By GET staff
The 150-kilowatt Boardman Hill Solar Farm in West Rutland, Vermont, was designed, installed, and commissioned by Aegis Renewable Energy in late 2014.
It finally had its ribbon-cutting ceremony, on October 25, 2015.
The solar farm is an entirely Vermont-grown project, owned and operated under democratic management by its members. At the ceremony, the member-owners officially retired the Renewable Energy Credits (RECs) the farm had received so far. These two conditions make it a “Vermont Grown, Vermont Green” project, the first community solar array that meets that goal.
The Boardman Hill Solar Farm is owned by thirty Vermont families and small businesses who purchased shares in the project. Under its direct ownership structure, each Boardman Hill member-owner receives economic benefits of a share of the project, rather than being retained by third-party owners or financiers. The benefits include a 30% investment tax credit and net metering credits valued at approximately 125% of retail electrical rates.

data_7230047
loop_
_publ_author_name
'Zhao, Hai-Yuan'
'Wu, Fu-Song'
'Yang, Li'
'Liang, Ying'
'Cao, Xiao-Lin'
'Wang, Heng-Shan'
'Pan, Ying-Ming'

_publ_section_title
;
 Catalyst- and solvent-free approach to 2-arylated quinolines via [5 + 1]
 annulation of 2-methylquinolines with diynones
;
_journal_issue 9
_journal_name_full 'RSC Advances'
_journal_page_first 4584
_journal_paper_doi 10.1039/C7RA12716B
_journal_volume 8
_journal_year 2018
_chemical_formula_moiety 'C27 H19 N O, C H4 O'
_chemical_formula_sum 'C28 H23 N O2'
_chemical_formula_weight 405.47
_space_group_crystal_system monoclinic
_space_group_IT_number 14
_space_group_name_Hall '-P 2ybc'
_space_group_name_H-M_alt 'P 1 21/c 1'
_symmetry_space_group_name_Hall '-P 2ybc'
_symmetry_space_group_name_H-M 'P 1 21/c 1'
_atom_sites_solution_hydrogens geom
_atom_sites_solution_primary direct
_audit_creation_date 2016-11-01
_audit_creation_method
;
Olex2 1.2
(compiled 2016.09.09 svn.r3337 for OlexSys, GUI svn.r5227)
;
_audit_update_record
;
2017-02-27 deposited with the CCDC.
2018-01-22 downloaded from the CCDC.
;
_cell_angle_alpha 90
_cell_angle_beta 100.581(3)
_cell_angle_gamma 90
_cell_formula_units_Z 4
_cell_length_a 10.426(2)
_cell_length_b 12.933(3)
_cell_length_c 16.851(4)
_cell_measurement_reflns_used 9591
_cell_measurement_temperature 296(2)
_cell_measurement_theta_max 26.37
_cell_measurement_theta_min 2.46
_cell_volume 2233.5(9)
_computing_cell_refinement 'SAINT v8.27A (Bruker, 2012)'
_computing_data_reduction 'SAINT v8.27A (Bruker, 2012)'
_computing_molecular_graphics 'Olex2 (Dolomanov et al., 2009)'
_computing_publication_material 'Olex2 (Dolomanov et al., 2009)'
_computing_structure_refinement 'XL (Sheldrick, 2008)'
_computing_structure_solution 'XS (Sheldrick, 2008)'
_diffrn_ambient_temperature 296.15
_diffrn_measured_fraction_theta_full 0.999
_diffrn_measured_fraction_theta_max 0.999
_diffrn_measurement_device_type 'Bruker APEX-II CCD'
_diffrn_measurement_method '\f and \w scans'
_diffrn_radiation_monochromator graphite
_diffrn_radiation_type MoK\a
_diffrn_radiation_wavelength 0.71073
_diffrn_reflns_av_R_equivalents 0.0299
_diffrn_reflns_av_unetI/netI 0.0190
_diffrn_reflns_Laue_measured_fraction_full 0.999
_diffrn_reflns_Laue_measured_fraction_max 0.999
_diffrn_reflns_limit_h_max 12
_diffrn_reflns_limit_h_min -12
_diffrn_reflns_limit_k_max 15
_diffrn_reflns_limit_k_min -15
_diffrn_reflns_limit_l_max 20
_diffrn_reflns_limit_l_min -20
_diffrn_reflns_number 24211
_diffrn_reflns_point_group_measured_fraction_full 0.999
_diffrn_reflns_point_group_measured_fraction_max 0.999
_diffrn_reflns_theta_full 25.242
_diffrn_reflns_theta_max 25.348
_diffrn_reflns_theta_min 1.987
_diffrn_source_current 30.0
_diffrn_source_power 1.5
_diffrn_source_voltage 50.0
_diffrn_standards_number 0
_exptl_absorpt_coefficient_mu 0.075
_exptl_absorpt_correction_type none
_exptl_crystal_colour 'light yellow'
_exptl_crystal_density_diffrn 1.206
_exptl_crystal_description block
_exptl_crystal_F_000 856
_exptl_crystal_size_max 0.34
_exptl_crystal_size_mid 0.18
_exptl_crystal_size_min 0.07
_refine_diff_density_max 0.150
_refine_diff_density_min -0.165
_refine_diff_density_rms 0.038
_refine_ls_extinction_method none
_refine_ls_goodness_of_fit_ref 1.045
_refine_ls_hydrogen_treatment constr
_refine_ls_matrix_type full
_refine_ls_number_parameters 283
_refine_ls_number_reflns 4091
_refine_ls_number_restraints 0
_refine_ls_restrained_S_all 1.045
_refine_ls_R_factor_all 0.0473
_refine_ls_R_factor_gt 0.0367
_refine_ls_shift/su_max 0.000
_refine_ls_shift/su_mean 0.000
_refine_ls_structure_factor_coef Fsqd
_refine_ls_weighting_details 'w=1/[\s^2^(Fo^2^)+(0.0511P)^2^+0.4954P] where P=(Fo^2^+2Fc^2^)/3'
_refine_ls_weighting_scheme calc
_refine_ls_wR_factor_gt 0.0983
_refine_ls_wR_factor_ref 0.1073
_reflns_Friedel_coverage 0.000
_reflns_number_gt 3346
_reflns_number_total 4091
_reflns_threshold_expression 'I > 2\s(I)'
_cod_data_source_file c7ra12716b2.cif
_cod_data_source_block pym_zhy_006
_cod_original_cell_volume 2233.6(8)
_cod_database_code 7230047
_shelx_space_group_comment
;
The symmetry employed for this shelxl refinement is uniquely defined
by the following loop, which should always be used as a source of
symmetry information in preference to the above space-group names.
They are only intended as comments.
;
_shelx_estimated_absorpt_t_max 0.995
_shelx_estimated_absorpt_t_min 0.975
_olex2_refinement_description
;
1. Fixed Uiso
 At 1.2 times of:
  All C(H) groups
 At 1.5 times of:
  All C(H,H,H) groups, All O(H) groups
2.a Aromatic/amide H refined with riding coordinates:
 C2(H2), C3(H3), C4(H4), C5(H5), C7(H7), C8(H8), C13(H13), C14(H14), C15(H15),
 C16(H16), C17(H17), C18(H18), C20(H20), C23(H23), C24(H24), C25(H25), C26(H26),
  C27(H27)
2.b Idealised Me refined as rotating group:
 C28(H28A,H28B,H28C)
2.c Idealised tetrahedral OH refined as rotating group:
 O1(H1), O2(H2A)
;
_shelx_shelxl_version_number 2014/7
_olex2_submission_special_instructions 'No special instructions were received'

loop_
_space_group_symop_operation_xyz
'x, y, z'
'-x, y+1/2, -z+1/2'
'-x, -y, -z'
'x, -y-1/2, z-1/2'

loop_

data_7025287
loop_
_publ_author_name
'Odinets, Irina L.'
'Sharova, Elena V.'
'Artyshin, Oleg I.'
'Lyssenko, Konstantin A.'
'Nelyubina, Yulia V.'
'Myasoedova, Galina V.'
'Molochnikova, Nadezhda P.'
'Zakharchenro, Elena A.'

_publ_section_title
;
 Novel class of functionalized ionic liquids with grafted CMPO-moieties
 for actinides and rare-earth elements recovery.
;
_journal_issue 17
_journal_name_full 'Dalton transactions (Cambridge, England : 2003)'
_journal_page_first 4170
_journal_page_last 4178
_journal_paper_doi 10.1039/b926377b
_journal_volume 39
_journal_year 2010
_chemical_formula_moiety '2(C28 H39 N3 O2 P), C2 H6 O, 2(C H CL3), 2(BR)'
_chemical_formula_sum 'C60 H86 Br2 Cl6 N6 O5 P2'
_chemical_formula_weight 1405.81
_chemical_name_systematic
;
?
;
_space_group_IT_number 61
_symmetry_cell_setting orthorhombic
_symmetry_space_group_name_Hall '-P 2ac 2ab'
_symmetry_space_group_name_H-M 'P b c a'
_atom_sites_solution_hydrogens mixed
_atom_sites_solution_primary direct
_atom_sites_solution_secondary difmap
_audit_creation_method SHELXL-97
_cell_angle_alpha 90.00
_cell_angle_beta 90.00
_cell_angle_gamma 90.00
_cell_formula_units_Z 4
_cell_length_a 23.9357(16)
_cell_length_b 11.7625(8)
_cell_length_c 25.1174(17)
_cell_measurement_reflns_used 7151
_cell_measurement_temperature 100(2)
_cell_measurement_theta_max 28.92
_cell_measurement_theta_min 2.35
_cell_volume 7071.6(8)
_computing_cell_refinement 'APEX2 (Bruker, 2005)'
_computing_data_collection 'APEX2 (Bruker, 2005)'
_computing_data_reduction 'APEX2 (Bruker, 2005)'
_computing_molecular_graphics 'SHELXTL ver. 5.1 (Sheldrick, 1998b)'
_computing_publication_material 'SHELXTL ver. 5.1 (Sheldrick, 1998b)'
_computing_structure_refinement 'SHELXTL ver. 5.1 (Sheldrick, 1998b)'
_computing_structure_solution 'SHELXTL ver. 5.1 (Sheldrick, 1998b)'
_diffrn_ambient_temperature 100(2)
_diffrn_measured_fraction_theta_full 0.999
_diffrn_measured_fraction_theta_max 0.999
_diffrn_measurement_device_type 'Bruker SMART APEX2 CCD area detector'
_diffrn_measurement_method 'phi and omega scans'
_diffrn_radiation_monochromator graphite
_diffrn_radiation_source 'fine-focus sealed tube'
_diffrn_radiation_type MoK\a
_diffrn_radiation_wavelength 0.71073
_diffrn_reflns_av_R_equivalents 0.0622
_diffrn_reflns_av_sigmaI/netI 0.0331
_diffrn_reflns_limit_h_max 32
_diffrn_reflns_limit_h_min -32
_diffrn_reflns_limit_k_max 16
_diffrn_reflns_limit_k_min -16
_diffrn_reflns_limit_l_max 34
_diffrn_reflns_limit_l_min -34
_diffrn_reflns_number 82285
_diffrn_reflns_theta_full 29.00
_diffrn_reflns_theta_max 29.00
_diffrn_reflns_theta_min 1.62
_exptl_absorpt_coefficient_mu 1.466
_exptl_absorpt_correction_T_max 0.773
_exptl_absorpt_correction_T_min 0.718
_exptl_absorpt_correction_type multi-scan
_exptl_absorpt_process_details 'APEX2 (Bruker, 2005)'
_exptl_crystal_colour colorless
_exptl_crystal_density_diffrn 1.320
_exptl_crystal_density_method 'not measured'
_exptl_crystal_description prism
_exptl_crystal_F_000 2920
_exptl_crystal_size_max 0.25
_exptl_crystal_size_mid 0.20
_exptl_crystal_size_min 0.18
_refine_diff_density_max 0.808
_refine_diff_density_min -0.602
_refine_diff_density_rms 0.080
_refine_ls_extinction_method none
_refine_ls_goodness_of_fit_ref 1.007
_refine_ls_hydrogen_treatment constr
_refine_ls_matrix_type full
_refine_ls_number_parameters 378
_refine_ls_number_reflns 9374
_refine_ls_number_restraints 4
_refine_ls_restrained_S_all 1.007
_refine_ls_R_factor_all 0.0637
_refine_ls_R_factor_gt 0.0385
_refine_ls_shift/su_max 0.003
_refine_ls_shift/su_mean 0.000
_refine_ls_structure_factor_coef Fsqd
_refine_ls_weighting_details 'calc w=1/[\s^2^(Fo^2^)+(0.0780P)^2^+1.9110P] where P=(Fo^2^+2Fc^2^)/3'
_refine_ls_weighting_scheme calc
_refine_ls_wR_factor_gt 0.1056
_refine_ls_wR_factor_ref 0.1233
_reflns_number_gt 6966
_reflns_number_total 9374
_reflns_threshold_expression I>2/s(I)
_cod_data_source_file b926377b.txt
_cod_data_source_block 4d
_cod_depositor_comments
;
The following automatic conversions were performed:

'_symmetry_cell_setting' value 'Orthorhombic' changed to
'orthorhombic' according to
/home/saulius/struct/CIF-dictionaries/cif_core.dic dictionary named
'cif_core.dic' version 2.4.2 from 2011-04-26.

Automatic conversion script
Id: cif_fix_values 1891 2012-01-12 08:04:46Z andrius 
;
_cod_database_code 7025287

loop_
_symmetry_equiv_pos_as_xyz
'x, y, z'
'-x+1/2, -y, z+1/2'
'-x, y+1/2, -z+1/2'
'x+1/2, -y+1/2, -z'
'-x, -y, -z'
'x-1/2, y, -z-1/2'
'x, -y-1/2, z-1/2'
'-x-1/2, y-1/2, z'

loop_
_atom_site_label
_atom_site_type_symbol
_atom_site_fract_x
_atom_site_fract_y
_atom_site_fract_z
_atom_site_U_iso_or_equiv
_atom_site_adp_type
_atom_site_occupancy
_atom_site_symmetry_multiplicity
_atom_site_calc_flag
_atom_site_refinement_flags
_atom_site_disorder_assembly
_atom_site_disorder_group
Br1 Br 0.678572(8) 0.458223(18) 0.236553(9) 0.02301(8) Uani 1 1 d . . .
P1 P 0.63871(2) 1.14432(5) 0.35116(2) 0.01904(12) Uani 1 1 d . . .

It is noteworthy that the member-owners of the Boardman Hill Solar Farm decided to retain the RECs generated by the project. This means that they are not allowing others to buy the credit for going green, but are retaining that credit in their organization. Polluters often buy RECs so they can claim to have reduced their pollution, but the Boardman Hill Solar Farm was built, in part, to address pollution, and its members do not want their efforts to be used by others as an excuse to continue producing polluting emissions.
The member-owners of the Boardman Hill Community Solar Farm like to think their project stands out as an example for what solar development should be. They have created a community solar project that returns all of the value that it generates to the local community and to the environment, making their solar farm truly “Vermont Grown, Vermont Green.”
Aegis Renewable Energy intentionally made the project a special case. They provided draft documents for the operating agreement, general conditions, and land lease. They structured the owner contracts, and provided other outreach efforts. They did the negotiations with the Vermont Land Trust. They designed, permitted, and installed the project, and continue to maintain it. All of this is particularly important because they made a conscious decision to open-source all their work, so as to provide it as a model for other projects.
The Boardman Hill Solar Farm won the award at the VECAN Conference for Best Renewable Project of 2015.
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